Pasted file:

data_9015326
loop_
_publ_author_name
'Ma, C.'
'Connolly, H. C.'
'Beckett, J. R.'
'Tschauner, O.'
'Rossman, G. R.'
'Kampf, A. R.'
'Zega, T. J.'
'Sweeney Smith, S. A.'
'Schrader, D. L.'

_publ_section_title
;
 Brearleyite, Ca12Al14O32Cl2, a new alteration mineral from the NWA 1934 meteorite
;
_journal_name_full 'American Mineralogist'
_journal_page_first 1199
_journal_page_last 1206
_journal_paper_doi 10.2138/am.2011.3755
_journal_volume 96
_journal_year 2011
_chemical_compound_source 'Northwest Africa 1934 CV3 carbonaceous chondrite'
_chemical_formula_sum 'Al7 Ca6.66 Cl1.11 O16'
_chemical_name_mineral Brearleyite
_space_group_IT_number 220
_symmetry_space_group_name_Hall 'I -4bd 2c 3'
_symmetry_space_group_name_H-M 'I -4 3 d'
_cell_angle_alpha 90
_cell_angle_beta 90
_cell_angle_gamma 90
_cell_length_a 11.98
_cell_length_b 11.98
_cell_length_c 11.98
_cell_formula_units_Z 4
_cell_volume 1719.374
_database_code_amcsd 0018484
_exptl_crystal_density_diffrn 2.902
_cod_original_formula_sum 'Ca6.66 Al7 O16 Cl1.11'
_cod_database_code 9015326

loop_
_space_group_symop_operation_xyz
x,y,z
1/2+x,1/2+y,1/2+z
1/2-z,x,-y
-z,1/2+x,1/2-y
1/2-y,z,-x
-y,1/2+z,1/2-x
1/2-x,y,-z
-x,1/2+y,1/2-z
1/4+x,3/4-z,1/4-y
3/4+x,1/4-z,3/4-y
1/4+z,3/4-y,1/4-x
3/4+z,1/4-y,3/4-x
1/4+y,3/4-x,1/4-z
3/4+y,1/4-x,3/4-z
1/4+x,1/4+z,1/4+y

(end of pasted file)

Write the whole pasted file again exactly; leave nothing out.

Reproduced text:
data_9015326
loop_
_publ_author_name
'Ma, C.'
'Connolly, H. C.'
'Beckett, J. R.'
'Tschauner, O.'
'Rossman, G. R.'
'Kampf, A. R.'
'Zega, T. J.'
'Sweeney Smith, S. A.'
'Schrader, D. L.'

_publ_section_title
;
 Brearleyite, Ca12Al14O32Cl2, a new alteration mineral from the NWA 1934 meteorite
;
_journal_name_full 'American Mineralogist'
_journal_page_first 1199
_journal_page_last 1206
_journal_paper_doi 10.2138/am.2011.3755
_journal_volume 96
_journal_year 2011
_chemical_compound_source 'Northwest Africa 1934 CV3 carbonaceous chondrite'
_chemical_formula_sum 'Al7 Ca6.66 Cl1.11 O16'
_chemical_name_mineral Brearleyite
_space_group_IT_number 220
_symmetry_space_group_name_Hall 'I -4bd 2c 3'
_symmetry_space_group_name_H-M 'I -4 3 d'
_cell_angle_alpha 90
_cell_angle_beta 90
_cell_angle_gamma 90
_cell_length_a 11.98
_cell_length_b 11.98
_cell_length_c 11.98
_cell_formula_units_Z 4
_cell_volume 1719.374
_database_code_amcsd 0018484
_exptl_crystal_density_diffrn 2.902
_cod_original_formula_sum 'Ca6.66 Al7 O16 Cl1.11'
_cod_database_code 9015326

loop_
_space_group_symop_operation_xyz
x,y,z
1/2+x,1/2+y,1/2+z
1/2-z,x,-y
-z,1/2+x,1/2-y
1/2-y,z,-x
-y,1/2+z,1/2-x
1/2-x,y,-z
-x,1/2+y,1/2-z
1/4+x,3/4-z,1/4-y
3/4+x,1/4-z,3/4-y
1/4+z,3/4-y,1/4-x
3/4+z,1/4-y,3/4-x
1/4+y,3/4-x,1/4-z
3/4+y,1/4-x,3/4-z
1/4+x,1/4+z,1/4+y